Monday, August 30, 2010

Life Lessons and a Side of Fried Butter

Shabbat #30

Guests: Suzanne and Neil and son A. Suzanne went to elementary school with Steve and I know Neil from cycling. Our sons are close in age and had a near miss last fall at the Meramec School carnival ... but things went swimmingly on Friday.

Menu: Sweet Potato Chips and Mango Salsa, Grilled Salmon with Citrus Salsa Verde, Watermelon Salad, Garlic Couscous, Toby's Challah, Cheesecake with Hand Picked Michigan Blueberry Sauce

What I Learned:

Truth be told, we're more country than country club. Especially now.

Suzanne's known Steve since the second grade. She can attest. Attest to the plaid shirts with the mother of pearl snaps and Wrangler jeans that were Steve's uniform before a certain high school girlfriend (we'll call her Ann) convinced him that penny loafers and pink polos were more fitting for a Ladue Ram football player. Next time you catch me in blue jeans check out my belt. It'll probably be a leather one with a silver sundial buckle and S-T-E-V-E etched across the back - a precious relic from Steve's cowboy days.

While the plaid shirts may be long gone, Steve's love (and mine) of the slower life, the outdoors and the simple things isn't. A reminder of years of sweet childhood memories made in Innsbrook, Wickenberg and Colorado. Of western saddles, barrel racing and campfires. And a chance for us to make new memories with our children.

Our Friday shabbat dinner was followed by an overnight trip to Sedalia, Missouri for the Missouri State Fair. It's one of several trips we've made as a family to various fairs, rodeos, tractor pulls, monster truck shows, and ... yes, now even a demolition derby. I love it because it's impossibly low key. My $3 straw cowboy is the only accessory I need. Blending in beats standing out.

But maybe even more important is the opportunity it gives us to teach our children things they might not otherwise learn ... or a least learn as easily ... at home.

I feel enormously lucky to be able to raise my children in a neighborhood where I can walk them to one of the best public schools in the country; and I value the importance that the school and our broader community and congregation places upon diversity and sensitivity on everything from peanuts to birthday parties, but sometimes I wonder whether it paints a realistic expectation for my kids. Is this teaching them about the world outside of our sometimes hyper-sensitive bubble?

Sometimes I need to be reminded that the energy I put into teaching Ben and Sarah about being sensitive to differences is equal to the energy I need to put into teaching them about how to sensitively respond to situations that are not so diverse. Life outside the bubble. To embrace and share those aspects of themselves that make them different. And to respect the differences in others.

The state fair is a great place to teach those lessons and gorge ourselves on all things fried.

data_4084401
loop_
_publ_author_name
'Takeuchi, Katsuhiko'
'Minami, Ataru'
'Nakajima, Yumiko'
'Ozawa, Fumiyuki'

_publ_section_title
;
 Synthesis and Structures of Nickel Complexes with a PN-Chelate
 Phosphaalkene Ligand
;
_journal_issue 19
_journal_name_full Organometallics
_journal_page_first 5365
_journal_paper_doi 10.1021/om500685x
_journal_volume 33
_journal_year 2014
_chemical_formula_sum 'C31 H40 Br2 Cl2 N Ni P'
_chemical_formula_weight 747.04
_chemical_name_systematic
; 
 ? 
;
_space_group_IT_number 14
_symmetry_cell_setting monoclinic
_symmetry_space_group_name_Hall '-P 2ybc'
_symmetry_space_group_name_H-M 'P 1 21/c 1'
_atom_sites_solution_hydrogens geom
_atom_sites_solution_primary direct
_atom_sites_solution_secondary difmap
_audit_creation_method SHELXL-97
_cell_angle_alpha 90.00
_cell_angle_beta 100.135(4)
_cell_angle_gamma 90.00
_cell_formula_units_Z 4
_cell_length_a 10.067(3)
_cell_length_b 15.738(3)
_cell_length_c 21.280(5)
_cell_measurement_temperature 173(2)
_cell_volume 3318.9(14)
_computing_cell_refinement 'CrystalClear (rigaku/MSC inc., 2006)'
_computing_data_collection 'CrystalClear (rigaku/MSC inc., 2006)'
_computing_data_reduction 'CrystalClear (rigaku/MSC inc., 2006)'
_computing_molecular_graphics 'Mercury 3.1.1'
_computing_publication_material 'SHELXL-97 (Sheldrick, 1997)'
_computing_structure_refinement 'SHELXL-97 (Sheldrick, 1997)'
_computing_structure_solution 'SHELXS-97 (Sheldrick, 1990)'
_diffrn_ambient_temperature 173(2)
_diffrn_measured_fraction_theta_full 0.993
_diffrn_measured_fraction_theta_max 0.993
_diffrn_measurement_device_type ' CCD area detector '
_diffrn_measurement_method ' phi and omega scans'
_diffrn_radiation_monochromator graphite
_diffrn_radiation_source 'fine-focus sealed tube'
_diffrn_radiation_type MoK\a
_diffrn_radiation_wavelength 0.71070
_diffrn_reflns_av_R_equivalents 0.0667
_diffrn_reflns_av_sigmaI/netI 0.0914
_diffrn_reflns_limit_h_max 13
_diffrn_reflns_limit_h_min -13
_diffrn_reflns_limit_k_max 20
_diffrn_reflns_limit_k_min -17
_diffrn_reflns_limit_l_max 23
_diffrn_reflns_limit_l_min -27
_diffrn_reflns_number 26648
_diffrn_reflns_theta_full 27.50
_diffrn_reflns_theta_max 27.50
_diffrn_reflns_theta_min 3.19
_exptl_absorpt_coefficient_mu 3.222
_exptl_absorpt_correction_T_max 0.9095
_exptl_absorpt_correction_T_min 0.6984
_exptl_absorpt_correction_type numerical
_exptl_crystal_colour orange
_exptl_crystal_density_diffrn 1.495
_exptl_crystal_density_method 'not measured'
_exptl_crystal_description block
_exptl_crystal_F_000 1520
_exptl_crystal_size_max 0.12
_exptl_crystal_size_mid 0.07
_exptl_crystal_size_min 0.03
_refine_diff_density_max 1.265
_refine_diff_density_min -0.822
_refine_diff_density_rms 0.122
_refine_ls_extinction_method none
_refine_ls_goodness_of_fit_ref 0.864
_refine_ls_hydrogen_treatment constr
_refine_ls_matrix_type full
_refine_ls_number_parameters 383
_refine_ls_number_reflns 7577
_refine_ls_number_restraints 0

Take the Dairy Barn -- more than a place to teach the difference between dairy cows and beef cows. Ben met a boy not much older than himself that had dedicated hours upon hours to raising the cow he so proudly led into Coliseum for the Youth Guernsey Cow Judging. Wearing pristine white jeans, a button up shirt and a look of determination. A little bit different from the select baseball league he's watched cousin Jake play in all summer, but no less impressive.

And then there was the quest for the "Rodeo" ball cap from a kiosk of cowboy hats adorned with crosses prompting Ben's question: Why are there X's on all of those hats? An opportunity to teach him that just how sometimes we, as Jews, identify ourselves with the Star of David, Christians identify themselves with a cross ... saving (but perhaps teeing up) the more complicated explanations of what those symbols signify.

Or the demolition derby ... which by the way is NOT like Wresting At the Chase; these guys in these cars are for real. When the announcer takes to the microphone to bless the drivers and leads the fans in the Lord's prayer it is a moment to coach Ben on paying respect to a different kind of prayer. Just as all of his non-Jewish friends that have shared Shabbat dinner with us this year have paid respect to his prayers over the bread and wine.

Yeah ... gotta love the State Fair. Fried butter. Funnel cakes. Meat on a stick. And a few life lessons thrown in for good measure.

Thursday, August 19, 2010

Judgment Day

Shabbat #29

Guests: The Garveys

Menu: Liberty Chips and Salsa, Tequila Lime Chicken, Sagaponack Corn Pudding, Deconstucted Guacamole Salad, Key Lime Pie Bars

What I Learned:

I've "appeared" before a judge three times. The first time was a proud moment. Judge Dowd swore me into the Eastern District of Missouri shortly after I passed the bar. The second time was the scariest of my life. Sandwiched between my father-in-law and my husband's best friend, I sat frozen waiting for Judge Jackson to announce whether Steve's sentence would involve a separation from our family. And the third was last Friday when Judge Garvey found me "guilty" of cooking up a killer Tequila Lime Chicken and Corn Pudding.